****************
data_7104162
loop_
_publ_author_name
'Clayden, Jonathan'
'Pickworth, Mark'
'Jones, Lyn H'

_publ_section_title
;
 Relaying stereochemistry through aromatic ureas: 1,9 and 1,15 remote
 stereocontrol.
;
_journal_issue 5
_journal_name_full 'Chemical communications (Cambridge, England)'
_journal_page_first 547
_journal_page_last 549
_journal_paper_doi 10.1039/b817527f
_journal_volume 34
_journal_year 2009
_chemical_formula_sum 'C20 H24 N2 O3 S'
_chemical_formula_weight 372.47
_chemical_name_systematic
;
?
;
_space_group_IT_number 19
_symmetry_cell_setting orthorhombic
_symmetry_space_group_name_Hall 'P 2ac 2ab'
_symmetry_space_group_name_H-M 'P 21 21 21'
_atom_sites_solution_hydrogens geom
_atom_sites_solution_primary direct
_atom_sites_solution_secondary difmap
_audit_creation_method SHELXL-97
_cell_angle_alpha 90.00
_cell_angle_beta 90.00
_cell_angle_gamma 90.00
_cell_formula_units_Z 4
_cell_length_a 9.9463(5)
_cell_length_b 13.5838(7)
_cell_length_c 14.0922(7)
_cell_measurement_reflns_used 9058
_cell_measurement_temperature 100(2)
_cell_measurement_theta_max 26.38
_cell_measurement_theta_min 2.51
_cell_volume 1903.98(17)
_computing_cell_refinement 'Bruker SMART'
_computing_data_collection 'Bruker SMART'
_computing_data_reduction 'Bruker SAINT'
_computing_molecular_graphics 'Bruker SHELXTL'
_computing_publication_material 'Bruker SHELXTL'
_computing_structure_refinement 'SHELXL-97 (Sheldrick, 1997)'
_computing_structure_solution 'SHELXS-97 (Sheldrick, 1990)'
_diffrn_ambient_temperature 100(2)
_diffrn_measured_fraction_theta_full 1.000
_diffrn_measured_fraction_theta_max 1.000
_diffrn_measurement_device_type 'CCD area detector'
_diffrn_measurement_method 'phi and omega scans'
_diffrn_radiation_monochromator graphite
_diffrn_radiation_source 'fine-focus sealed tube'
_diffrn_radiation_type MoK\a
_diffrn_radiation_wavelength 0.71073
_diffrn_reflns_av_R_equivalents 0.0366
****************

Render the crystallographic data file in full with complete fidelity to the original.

data_7104162
loop_
_publ_author_name
'Clayden, Jonathan'
'Pickworth, Mark'
'Jones, Lyn H'

_publ_section_title
;
 Relaying stereochemistry through aromatic ureas: 1,9 and 1,15 remote
 stereocontrol.
;
_journal_issue 5
_journal_name_full 'Chemical communications (Cambridge, England)'
_journal_page_first 547
_journal_page_last 549
_journal_paper_doi 10.1039/b817527f
_journal_volume 34
_journal_year 2009
_chemical_formula_sum 'C20 H24 N2 O3 S'
_chemical_formula_weight 372.47
_chemical_name_systematic
;
?
;
_space_group_IT_number 19
_symmetry_cell_setting orthorhombic
_symmetry_space_group_name_Hall 'P 2ac 2ab'
_symmetry_space_group_name_H-M 'P 21 21 21'
_atom_sites_solution_hydrogens geom
_atom_sites_solution_primary direct
_atom_sites_solution_secondary difmap
_audit_creation_method SHELXL-97
_cell_angle_alpha 90.00
_cell_angle_beta 90.00
_cell_angle_gamma 90.00
_cell_formula_units_Z 4
_cell_length_a 9.9463(5)
_cell_length_b 13.5838(7)
_cell_length_c 14.0922(7)
_cell_measurement_reflns_used 9058
_cell_measurement_temperature 100(2)
_cell_measurement_theta_max 26.38
_cell_measurement_theta_min 2.51
_cell_volume 1903.98(17)
_computing_cell_refinement 'Bruker SMART'
_computing_data_collection 'Bruker SMART'
_computing_data_reduction 'Bruker SAINT'
_computing_molecular_graphics 'Bruker SHELXTL'
_computing_publication_material 'Bruker SHELXTL'
_computing_structure_refinement 'SHELXL-97 (Sheldrick, 1997)'
_computing_structure_solution 'SHELXS-97 (Sheldrick, 1990)'
_diffrn_ambient_temperature 100(2)
_diffrn_measured_fraction_theta_full 1.000
_diffrn_measured_fraction_theta_max 1.000
_diffrn_measurement_device_type 'CCD area detector'
_diffrn_measurement_method 'phi and omega scans'
_diffrn_radiation_monochromator graphite
_diffrn_radiation_source 'fine-focus sealed tube'
_diffrn_radiation_type MoK\a
_diffrn_radiation_wavelength 0.71073
_diffrn_reflns_av_R_equivalents 0.0366